Taking a moment of silence to respectfully stand – sans talking, giggling or moving – has become a universal way to express solidarity, sadness, recognition and condolences during a time of grief (or during a time that prompts us to remember someone – or multiple people – who have lost their lives).
While it might feel like this tradition has been around forever – and you’ve likely never questioned where it’s come from – it actually hasn’t! So we thought we’d dive into the history of ‘a moment of silence’ to help our Willed community better understand why it’s so widely recognised and experienced by people all over the world.
The first moment of silence...
World War I, if you’re looking for a simple answer.
But if you’re looking for something a little deeper than that, it actually began in Cape Town, South Africa, during WWI. Sir Harry Hands (the Executive Mayor of Cape Town at the time) had recently said goodbye to his son, Reginald, who had died while fighting on the Western Front.
Sir Harry wanted to find a way to honour the soldiers who had been killed during the war, so he started holding 6-minute moments of silence every day to remember his son and the others who had died. Word got around the town, and the King (King George V, in case you were wondering) decided he loved the idea so much that it simply had to become common practice. He made an announcement on the 17th of November 1919 that on the 11th hour, the entire country would hold a 2-minute moment of silence to remember those who had lost their lives during the war.
Who says one man’s small action can’t make a lasting impact, hey?
Etiquette during a moment of silence
If you’ve experienced a moment of silence before, you’d know they’re usually quite brief (hence why they’re referred to as, ‘a moment’). But although they’re short, it’s important to abide by correct etiquette during this time to ensure you show utmost respect to those who are grieving and to truly honour the life (or lives) of the deceased.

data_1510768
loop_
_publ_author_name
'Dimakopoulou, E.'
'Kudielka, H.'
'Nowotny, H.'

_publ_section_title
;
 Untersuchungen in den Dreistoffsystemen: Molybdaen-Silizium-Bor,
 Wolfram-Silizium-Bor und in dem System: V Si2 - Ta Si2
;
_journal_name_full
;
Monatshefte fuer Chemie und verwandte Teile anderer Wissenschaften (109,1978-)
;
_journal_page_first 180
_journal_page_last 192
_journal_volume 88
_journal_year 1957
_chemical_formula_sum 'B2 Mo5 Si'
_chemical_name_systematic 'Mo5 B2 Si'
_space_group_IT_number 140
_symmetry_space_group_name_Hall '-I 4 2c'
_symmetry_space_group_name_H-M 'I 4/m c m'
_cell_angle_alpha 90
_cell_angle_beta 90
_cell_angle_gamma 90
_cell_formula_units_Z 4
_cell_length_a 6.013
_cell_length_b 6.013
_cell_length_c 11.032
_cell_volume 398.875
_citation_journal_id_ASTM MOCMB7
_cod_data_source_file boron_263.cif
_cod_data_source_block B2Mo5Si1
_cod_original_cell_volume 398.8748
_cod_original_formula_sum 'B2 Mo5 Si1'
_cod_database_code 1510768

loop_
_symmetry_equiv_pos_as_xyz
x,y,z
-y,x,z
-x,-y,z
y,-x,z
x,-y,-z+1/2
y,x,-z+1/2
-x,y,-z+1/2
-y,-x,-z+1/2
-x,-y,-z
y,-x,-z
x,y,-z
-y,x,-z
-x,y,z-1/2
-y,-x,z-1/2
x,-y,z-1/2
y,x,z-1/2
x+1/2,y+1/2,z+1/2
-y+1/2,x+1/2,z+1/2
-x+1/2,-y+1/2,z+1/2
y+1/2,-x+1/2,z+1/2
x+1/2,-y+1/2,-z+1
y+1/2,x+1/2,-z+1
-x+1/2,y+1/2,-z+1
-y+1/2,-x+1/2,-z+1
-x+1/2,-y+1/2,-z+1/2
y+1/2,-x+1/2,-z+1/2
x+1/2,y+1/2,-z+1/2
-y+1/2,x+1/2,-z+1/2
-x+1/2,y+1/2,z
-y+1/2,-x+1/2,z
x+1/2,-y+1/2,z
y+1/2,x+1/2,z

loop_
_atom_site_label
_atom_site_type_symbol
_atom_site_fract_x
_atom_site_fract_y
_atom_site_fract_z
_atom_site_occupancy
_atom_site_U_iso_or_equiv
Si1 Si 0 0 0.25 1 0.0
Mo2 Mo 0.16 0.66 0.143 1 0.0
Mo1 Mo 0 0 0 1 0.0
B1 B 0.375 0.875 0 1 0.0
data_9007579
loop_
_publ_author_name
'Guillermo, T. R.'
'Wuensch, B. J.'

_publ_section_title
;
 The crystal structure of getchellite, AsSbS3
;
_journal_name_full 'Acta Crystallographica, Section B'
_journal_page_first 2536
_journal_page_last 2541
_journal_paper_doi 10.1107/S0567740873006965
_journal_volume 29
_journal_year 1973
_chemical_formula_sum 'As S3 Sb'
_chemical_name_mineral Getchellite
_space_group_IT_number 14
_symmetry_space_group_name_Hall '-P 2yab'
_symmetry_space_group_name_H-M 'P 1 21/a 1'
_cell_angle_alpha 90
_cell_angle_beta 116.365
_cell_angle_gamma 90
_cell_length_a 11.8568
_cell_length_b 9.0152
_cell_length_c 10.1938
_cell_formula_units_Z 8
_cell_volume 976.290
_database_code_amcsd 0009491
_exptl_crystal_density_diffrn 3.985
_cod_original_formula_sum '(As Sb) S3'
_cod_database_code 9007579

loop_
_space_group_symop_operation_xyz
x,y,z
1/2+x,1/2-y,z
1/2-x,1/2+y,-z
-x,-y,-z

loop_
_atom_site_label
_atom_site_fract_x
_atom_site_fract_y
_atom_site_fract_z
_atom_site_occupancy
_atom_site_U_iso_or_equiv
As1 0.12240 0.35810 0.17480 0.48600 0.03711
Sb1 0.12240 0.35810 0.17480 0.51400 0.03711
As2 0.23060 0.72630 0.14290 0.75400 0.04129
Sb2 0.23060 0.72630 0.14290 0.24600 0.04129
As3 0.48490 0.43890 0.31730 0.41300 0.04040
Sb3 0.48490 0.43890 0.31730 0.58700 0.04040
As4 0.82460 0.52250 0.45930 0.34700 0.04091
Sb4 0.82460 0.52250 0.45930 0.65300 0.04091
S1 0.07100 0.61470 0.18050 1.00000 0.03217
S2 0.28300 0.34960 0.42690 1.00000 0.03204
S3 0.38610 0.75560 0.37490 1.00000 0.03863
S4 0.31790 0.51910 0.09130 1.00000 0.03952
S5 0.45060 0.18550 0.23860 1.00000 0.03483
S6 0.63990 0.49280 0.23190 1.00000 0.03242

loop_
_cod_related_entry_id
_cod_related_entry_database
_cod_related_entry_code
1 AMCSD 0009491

Our recommendations for etiquette during a moment of silence include:
- Standing still with your arms by your side or clasped either in front of you or behind you.
- Bow your head humbly.
- Don’t talk, laugh or smile. Turn inwards and focus on your own stillness and silence while remembering the deceased and their cause of death.
I want to create my own moment of silence – how do I organise this?
If you’ve lost a colleague, students, a family member, community leader or someone important to you, you might want to organise a moment of silence that others can join in on at the same time on a certain day.
The good news is that you can create a moment of silence without seeking permission from anyone! How good is that?
Simply send a notice out to anyone who might be interested in participating, and stipulate the date and time the moment should occur. It’s also important to let everyone know how long the moment will go for; 1-2 minutes is a duration that most are happy to carve out of their day.
You can also make announcements at community events, dinners or gatherings, asking everyone to join in for a moment of silence while you’re all there together. There’s no need for a lengthy speech or pep talk; the moment is often more than enough to communicate something extremely important and impactful.